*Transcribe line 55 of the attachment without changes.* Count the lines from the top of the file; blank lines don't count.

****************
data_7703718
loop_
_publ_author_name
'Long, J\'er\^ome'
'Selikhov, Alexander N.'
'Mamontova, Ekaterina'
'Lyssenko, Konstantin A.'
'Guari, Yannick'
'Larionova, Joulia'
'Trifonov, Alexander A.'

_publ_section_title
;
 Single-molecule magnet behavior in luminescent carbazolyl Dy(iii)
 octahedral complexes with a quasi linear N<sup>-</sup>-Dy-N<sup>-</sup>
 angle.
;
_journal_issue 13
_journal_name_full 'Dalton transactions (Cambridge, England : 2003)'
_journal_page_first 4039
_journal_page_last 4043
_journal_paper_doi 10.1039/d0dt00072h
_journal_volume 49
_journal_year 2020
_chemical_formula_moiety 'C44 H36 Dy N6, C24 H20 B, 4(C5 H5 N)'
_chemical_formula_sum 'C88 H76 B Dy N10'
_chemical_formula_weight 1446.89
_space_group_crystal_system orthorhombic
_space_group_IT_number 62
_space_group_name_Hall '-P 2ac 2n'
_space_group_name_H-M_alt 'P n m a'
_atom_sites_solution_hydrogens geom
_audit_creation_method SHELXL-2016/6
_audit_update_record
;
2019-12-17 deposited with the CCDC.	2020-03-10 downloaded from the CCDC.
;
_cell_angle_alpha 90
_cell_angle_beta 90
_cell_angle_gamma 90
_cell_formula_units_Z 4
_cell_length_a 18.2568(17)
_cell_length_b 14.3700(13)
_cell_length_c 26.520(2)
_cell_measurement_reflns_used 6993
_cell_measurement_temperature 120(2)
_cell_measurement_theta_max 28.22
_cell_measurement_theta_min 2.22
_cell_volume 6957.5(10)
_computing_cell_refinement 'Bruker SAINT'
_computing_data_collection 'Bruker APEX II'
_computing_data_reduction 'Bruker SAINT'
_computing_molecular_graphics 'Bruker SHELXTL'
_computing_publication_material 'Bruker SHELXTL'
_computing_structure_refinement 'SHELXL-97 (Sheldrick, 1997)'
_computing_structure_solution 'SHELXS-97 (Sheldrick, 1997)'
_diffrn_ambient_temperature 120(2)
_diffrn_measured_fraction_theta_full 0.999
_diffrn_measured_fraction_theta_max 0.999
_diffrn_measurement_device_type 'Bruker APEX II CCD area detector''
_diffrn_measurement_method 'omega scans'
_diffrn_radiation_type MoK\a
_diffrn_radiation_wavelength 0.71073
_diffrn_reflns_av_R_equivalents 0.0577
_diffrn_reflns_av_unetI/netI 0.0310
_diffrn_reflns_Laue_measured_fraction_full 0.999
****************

_computing_structure_solution 'SHELXS-97 (Sheldrick, 1997)'